Pay to Play: Should Registered Organ Donors Get Priority as Recipients?
The organ donor waiting list in America is a long one. There’s far too much demand for a very limited supply. In 2010, 89,316 people were on the kidney transplant waiting list, while the number of living donors was only 6,282, and the number of deceased donor transplants was 10,622. Freakonomics is no stranger to the repugnant discussion of the organ market. America’s particular organ donation policies, however, aren’t practiced everywhere. Singapore and Israel give priority to potential recipients who were already registered donors. A new working paper written by Judd B. Kessler of Wharton, and Alvin E. Roth from Harvard further tests this idea of priority-to-participants in an incentivized game. Here’s the abstract:
Organ donations from deceased donors provide the majority of transplanted organs in the United States, and one deceased donor can save numerous lives by providing multiple organs. Nevertheless, most Americans are not registered organ donors despite the relative ease of becoming one. We study in the laboratory an experimental game modeled on the decision to register as an organ donor, and investigate how changes in the management of organ waiting lists might impact donations. We find that an organ allocation policy giving priority on waiting lists to those who previously registered as donors has a significant positive impact on registration.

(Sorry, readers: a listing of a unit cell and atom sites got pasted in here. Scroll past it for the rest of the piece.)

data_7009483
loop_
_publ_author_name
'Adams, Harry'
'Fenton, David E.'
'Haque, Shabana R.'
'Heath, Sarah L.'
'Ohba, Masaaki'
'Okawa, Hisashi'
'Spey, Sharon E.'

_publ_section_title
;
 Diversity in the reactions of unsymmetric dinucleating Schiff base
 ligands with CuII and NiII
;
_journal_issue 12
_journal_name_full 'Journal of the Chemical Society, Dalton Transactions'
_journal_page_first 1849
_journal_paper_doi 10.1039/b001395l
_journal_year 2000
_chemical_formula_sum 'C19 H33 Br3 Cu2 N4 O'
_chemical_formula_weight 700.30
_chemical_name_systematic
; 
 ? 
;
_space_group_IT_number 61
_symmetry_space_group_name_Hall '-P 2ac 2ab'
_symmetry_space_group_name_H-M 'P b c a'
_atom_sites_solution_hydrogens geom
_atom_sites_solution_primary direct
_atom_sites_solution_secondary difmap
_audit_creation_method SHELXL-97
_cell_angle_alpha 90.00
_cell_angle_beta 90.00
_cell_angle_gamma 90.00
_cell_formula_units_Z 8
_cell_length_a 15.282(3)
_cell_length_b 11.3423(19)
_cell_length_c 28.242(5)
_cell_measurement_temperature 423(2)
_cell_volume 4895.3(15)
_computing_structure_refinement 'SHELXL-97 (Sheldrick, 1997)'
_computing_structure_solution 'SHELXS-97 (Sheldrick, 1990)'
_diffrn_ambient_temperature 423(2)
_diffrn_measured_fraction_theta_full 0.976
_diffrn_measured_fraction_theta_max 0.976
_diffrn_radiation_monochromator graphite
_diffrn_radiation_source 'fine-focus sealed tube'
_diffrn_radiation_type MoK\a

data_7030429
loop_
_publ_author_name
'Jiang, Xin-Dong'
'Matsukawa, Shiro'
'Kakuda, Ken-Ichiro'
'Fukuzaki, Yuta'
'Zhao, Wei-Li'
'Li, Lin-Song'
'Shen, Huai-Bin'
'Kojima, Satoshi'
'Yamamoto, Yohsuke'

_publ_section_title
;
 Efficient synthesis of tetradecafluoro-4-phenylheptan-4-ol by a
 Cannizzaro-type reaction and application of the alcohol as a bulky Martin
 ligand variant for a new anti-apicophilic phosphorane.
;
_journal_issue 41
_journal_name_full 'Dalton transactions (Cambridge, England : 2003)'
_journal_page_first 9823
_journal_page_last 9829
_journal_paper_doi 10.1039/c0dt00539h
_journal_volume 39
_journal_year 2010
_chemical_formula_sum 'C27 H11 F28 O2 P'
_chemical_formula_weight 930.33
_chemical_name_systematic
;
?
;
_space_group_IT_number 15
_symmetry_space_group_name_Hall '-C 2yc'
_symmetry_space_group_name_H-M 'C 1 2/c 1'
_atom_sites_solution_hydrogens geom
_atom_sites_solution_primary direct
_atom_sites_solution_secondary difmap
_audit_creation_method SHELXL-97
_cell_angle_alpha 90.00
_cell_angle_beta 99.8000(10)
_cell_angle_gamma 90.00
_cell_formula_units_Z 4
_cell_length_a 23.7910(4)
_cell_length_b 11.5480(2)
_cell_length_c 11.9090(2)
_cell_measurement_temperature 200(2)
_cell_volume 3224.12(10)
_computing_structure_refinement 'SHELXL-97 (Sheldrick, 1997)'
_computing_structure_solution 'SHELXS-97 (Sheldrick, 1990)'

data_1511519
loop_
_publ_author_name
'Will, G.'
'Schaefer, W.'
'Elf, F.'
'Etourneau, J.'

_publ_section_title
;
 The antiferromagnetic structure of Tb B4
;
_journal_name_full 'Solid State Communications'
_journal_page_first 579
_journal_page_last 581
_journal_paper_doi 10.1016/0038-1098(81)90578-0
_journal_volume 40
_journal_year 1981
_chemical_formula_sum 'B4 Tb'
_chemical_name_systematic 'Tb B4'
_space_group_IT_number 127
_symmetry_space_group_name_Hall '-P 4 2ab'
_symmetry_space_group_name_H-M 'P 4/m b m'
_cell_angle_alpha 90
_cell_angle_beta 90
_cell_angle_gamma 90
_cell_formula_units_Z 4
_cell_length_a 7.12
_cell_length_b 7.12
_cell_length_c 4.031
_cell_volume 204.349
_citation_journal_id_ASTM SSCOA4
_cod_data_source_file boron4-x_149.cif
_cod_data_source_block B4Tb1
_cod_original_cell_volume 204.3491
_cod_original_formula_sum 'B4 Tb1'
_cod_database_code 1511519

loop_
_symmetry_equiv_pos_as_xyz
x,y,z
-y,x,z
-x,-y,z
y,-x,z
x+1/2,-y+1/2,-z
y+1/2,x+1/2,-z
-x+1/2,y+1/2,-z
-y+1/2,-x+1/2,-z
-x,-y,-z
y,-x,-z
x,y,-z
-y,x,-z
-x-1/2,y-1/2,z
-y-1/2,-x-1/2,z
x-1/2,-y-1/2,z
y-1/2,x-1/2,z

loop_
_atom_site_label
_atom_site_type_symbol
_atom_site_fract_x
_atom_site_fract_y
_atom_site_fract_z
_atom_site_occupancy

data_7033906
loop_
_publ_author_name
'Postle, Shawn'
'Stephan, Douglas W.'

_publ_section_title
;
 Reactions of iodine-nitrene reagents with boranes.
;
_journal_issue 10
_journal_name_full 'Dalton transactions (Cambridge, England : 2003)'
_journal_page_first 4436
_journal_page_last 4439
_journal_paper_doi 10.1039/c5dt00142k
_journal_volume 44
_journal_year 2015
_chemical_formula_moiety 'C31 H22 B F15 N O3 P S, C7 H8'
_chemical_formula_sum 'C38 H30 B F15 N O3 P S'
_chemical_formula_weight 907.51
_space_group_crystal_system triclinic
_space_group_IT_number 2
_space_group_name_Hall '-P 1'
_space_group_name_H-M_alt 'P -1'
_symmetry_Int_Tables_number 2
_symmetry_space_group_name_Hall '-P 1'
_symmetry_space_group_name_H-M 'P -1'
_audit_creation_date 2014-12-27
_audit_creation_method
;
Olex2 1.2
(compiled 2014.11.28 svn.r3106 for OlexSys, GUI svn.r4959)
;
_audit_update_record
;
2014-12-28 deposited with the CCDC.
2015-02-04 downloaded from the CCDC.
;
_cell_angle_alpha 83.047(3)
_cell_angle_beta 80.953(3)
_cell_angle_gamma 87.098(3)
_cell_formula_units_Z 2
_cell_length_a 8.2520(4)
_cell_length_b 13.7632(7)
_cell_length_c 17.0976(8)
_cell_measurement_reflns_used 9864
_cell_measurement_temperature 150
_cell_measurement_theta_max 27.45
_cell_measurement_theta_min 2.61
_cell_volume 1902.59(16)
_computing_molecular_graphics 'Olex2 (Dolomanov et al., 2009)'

Could this be it? A not-so-repugnant solution to all our organ donation woes? A way to increase the number of registered donors above the current 40% of the adult population in the U.S.? Maybe. The authors explain a little more about the nature of their thought experiment:
It may be that the donor-priority organ allocation policy increases registration rates in part because the allocation rules allow for non-donors to be excluded (or to have a smaller probability of receiving an organ), effectively turning the registry into a club good and generating an incentive to become a donor.